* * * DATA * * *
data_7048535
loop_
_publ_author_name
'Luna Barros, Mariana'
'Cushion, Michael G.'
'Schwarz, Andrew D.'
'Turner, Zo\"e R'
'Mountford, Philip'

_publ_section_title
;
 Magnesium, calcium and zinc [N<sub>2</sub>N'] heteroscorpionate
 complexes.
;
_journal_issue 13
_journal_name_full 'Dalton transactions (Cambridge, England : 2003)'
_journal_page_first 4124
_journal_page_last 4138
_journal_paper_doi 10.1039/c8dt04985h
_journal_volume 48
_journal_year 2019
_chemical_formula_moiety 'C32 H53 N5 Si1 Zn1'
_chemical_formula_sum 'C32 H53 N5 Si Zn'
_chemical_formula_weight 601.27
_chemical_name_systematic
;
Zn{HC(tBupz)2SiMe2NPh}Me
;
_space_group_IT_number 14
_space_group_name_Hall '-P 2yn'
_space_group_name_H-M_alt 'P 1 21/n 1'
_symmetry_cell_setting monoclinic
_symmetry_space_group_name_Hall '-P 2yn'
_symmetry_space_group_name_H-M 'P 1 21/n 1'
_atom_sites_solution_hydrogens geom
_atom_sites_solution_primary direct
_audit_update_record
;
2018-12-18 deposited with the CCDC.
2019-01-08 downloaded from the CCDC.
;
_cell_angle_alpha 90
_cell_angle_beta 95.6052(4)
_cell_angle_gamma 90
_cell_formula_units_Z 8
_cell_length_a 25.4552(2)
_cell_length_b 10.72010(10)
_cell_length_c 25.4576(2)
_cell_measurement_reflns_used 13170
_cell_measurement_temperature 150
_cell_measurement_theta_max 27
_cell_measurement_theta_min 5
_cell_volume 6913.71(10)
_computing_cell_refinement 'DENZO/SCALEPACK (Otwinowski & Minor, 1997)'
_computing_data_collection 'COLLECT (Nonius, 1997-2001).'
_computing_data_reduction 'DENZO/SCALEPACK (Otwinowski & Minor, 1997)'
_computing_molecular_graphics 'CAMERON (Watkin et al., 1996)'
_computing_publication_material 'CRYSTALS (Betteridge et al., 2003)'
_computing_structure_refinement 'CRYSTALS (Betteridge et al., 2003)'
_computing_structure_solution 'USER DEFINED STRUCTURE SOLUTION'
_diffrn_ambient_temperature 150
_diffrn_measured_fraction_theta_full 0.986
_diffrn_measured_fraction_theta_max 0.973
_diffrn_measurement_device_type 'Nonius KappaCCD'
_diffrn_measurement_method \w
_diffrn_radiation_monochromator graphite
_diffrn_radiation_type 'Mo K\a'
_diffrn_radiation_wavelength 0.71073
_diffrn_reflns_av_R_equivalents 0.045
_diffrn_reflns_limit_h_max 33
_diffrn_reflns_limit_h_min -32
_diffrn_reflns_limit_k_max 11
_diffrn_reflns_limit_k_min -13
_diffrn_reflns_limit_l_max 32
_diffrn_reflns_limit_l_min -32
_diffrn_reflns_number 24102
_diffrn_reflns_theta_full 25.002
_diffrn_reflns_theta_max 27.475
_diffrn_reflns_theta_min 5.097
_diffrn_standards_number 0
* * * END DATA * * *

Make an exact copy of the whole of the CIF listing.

data_7048535
loop_
_publ_author_name
'Luna Barros, Mariana'
'Cushion, Michael G.'
'Schwarz, Andrew D.'
'Turner, Zo\"e R'
'Mountford, Philip'

_publ_section_title
;
 Magnesium, calcium and zinc [N<sub>2</sub>N'] heteroscorpionate
 complexes.
;
_journal_issue 13
_journal_name_full 'Dalton transactions (Cambridge, England : 2003)'
_journal_page_first 4124
_journal_page_last 4138
_journal_paper_doi 10.1039/c8dt04985h
_journal_volume 48
_journal_year 2019
_chemical_formula_moiety 'C32 H53 N5 Si1 Zn1'
_chemical_formula_sum 'C32 H53 N5 Si Zn'
_chemical_formula_weight 601.27
_chemical_name_systematic
;
Zn{HC(tBupz)2SiMe2NPh}Me
;
_space_group_IT_number 14
_space_group_name_Hall '-P 2yn'
_space_group_name_H-M_alt 'P 1 21/n 1'
_symmetry_cell_setting monoclinic
_symmetry_space_group_name_Hall '-P 2yn'
_symmetry_space_group_name_H-M 'P 1 21/n 1'
_atom_sites_solution_hydrogens geom
_atom_sites_solution_primary direct
_audit_update_record
;
2018-12-18 deposited with the CCDC.
2019-01-08 downloaded from the CCDC.
;
_cell_angle_alpha 90
_cell_angle_beta 95.6052(4)
_cell_angle_gamma 90
_cell_formula_units_Z 8
_cell_length_a 25.4552(2)
_cell_length_b 10.72010(10)
_cell_length_c 25.4576(2)
_cell_measurement_reflns_used 13170
_cell_measurement_temperature 150
_cell_measurement_theta_max 27
_cell_measurement_theta_min 5
_cell_volume 6913.71(10)
_computing_cell_refinement 'DENZO/SCALEPACK (Otwinowski & Minor, 1997)'
_computing_data_collection 'COLLECT (Nonius, 1997-2001).'
_computing_data_reduction 'DENZO/SCALEPACK (Otwinowski & Minor, 1997)'
_computing_molecular_graphics 'CAMERON (Watkin et al., 1996)'
_computing_publication_material 'CRYSTALS (Betteridge et al., 2003)'
_computing_structure_refinement 'CRYSTALS (Betteridge et al., 2003)'
_computing_structure_solution 'USER DEFINED STRUCTURE SOLUTION'
_diffrn_ambient_temperature 150
_diffrn_measured_fraction_theta_full 0.986
_diffrn_measured_fraction_theta_max 0.973
_diffrn_measurement_device_type 'Nonius KappaCCD'
_diffrn_measurement_method \w
_diffrn_radiation_monochromator graphite
_diffrn_radiation_type 'Mo K\a'
_diffrn_radiation_wavelength 0.71073
_diffrn_reflns_av_R_equivalents 0.045
_diffrn_reflns_limit_h_max 33
_diffrn_reflns_limit_h_min -32
_diffrn_reflns_limit_k_max 11
_diffrn_reflns_limit_k_min -13
_diffrn_reflns_limit_l_max 32
_diffrn_reflns_limit_l_min -32
_diffrn_reflns_number 24102
_diffrn_reflns_theta_full 25.002
_diffrn_reflns_theta_max 27.475
_diffrn_reflns_theta_min 5.097
_diffrn_standards_number 0